We got in touch with the organisers and asked if there was anything creative we might be able to do to help at our December meeting, and the reply was "Yes, we need invitations!" As a lovely touch, the invitees all receive personalised invites, and case worker Becky joined us to help our production line with the task. A huge thank you goes out to everyone who helped on the day, and we hope that all at the Christmas Dinner had as much fun as we did at our sing-a-long :-) Merry Christmas and a Happy New Year to all. xx

Goodies for the food bank

Good job, gift wrapping team

Super work, card-makers

November 2016 Annual Meeting & Book Folding with Trina

November marked our 4th anniversary, time is fleeting! ("It's astounding... madness takes contr..." ah I'll stop there.) Ideally, any anniversary would of course mean a party, but the party must wait - the usual shindig at Pizza Express to take place at the end of the month, it's difficult to persuade anyone else to take us! Official business comes first, and our November meeting was the beefed up version that is an 'Annual Meeting'. Our cue to report back to our members on how the year has gone, and not just the usual vague ideas we bandy about (possibly being too honest there), oh no, using actual hard facts about things like membership and finances. The Annual Meeting is also a great opportunity for us to press pause for a moment and share our ideas and feelings as a group on how things are going, and the general feedback, we must say, has been great. We've had a busy and enjoyable year, packed with the usual activities and workshops, but notably doing a lot more for the community and charities this year (our energies seemed to be mostly taken up with celebrating the Centenary in 2015).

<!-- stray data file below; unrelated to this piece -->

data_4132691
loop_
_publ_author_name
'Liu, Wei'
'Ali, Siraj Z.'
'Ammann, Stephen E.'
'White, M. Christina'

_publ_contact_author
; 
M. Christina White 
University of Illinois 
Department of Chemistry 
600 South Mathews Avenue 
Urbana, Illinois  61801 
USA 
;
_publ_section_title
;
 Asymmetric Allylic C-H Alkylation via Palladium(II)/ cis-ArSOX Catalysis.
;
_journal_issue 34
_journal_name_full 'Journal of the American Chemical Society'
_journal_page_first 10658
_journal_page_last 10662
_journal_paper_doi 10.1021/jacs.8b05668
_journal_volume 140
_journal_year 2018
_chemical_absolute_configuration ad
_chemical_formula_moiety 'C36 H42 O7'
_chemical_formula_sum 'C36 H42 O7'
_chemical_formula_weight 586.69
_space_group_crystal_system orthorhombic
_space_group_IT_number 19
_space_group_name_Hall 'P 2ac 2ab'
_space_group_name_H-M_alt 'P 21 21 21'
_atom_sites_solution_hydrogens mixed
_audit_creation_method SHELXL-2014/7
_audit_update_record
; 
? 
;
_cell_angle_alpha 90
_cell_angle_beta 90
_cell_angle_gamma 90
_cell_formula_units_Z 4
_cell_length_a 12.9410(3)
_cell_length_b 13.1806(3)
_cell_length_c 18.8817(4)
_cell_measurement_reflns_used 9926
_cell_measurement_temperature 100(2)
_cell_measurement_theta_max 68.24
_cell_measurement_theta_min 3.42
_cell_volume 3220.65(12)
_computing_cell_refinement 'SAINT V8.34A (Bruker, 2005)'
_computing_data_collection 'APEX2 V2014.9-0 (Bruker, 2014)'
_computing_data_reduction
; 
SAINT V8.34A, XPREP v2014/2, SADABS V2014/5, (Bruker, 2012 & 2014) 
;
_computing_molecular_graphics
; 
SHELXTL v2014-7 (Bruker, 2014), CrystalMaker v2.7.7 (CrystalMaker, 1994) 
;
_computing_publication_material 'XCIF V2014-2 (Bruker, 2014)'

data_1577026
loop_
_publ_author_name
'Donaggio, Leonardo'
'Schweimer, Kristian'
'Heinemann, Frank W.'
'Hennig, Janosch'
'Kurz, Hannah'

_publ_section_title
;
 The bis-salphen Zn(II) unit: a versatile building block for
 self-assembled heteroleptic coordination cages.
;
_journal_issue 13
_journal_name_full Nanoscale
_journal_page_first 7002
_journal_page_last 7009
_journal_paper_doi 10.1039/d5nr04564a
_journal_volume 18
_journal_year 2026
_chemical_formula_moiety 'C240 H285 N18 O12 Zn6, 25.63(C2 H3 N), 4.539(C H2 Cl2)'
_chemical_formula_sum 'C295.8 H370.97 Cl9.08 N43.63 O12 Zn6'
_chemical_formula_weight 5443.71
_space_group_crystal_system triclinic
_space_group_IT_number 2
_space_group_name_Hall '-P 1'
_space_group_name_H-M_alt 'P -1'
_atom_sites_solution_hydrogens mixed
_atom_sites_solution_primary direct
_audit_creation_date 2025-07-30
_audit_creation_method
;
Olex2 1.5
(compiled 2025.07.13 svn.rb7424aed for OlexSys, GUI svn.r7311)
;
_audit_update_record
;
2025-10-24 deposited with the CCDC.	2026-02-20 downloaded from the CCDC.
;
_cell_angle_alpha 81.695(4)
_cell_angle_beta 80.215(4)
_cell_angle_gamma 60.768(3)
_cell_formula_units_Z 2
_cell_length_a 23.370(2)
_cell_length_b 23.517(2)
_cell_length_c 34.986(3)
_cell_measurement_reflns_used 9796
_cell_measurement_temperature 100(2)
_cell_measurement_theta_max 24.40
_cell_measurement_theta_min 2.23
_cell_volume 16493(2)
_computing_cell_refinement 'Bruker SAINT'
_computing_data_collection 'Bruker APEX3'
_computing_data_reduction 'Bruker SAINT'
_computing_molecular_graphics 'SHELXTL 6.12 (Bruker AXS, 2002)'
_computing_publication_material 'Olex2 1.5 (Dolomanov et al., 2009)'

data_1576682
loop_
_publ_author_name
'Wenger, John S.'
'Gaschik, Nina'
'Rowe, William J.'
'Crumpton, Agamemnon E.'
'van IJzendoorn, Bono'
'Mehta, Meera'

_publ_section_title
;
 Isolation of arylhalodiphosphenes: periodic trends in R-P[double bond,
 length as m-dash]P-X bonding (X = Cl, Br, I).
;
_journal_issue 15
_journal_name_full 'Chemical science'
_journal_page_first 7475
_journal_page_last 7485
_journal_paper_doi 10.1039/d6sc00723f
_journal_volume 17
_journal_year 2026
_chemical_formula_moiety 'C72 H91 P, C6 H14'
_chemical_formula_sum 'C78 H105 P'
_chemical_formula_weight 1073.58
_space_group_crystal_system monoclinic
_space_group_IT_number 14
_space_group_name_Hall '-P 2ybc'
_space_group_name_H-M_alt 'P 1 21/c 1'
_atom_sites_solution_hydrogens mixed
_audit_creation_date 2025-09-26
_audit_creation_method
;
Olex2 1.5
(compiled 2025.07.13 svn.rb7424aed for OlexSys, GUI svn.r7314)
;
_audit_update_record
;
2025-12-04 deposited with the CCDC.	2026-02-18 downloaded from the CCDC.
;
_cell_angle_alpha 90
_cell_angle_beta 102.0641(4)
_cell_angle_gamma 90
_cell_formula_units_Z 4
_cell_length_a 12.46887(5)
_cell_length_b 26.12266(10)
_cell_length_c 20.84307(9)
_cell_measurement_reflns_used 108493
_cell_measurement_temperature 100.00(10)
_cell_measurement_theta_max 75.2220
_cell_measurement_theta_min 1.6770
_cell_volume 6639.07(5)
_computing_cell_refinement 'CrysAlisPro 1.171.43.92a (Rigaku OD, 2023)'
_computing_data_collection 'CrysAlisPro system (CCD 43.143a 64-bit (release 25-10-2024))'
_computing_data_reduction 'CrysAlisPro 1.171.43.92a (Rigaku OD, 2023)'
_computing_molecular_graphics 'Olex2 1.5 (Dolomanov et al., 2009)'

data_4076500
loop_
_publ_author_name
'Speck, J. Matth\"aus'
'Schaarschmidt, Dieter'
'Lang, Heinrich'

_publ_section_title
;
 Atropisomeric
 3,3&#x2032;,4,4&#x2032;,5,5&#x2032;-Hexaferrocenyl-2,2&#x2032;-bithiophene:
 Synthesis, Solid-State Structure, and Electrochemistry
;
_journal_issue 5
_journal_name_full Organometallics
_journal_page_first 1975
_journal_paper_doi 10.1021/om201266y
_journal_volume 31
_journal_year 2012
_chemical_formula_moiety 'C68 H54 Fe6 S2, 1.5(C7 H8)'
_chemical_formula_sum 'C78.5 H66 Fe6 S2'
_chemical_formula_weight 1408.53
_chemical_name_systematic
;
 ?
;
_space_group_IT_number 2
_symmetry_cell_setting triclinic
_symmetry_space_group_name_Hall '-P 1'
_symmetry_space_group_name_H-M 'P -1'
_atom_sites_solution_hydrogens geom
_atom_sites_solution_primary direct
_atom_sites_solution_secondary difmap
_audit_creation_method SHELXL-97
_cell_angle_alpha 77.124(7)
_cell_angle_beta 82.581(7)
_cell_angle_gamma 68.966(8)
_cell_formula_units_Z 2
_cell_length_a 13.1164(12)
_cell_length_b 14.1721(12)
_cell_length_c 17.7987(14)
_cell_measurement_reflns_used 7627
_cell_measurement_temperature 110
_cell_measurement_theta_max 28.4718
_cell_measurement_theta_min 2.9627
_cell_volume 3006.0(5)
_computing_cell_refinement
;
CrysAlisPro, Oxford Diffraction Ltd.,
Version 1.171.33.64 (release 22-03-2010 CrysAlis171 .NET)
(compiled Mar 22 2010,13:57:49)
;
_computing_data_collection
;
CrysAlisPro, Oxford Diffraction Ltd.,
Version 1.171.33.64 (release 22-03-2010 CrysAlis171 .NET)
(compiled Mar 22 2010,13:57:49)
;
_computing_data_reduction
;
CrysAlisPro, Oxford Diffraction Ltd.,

Our second annual stint catering at the Armley Mills Wool Festival in June was stratospheric, with visitor numbers rising from a few hundred the year before to an estimated 2000 at least. The money raised gave us a huge cash injection, and our financial picture is very healthy. We were also able to fundraise for the charities Sunshine & Smiles and Supershoes, and additionally through the year we have collected a huge amount of donations for the local food bank, a women's refuge and local Syrian refugee families. Other highlights of 2016 included a spiffing day out at the Bowes Museum, Castle Barnard in June, and our surprised delight at being presented with the Edward Shaw Cup at the West Yorkshire Federation Annual Meeting in April, for the largest increase in membership in a WI starting with less than 30 members - our swell in numbers has now taken us out of this category! Slaps on the back all round then (kidding) but, seriously, we were happy to be able to report such good news, as our first visit from the new Federation Chairman, Maureen Hancox, coincided with our Annual Meeting. No pressure... happily, the day went well, and we hope that Maureen enjoyed her welcome into the Darling Roses fold.

The serious reporting bit made way for lunch, which in turn made way for the day's activity, book folding. Our lovely member Trina had volunteered to lead the workshop, after she'd discovered a new passion for this craft over the last year or so. Book folding is the art of producing beautiful, decorative 3D objects by folding the pages of a book in a set pattern. We saw angels, Christmas trees, houses, animals, words and names... and I'm sure there's an endless variety of designs available if you were to delve deep into the world of book folding. The art requires precision, but is actually supremely simple once you've mastered the basics, and gives wonderful results as you can see from the pictures below! Trina was a brilliant tutor, thank you Trina for giving your time and effort and introducing us to a fabulous new craft <3 xx

Face of an angel

The growing pile of donations for the women's refuge

Our Federation Chairman (and our official WI 'friend') Maureen Hancox joined us for our 4th Annual Meeting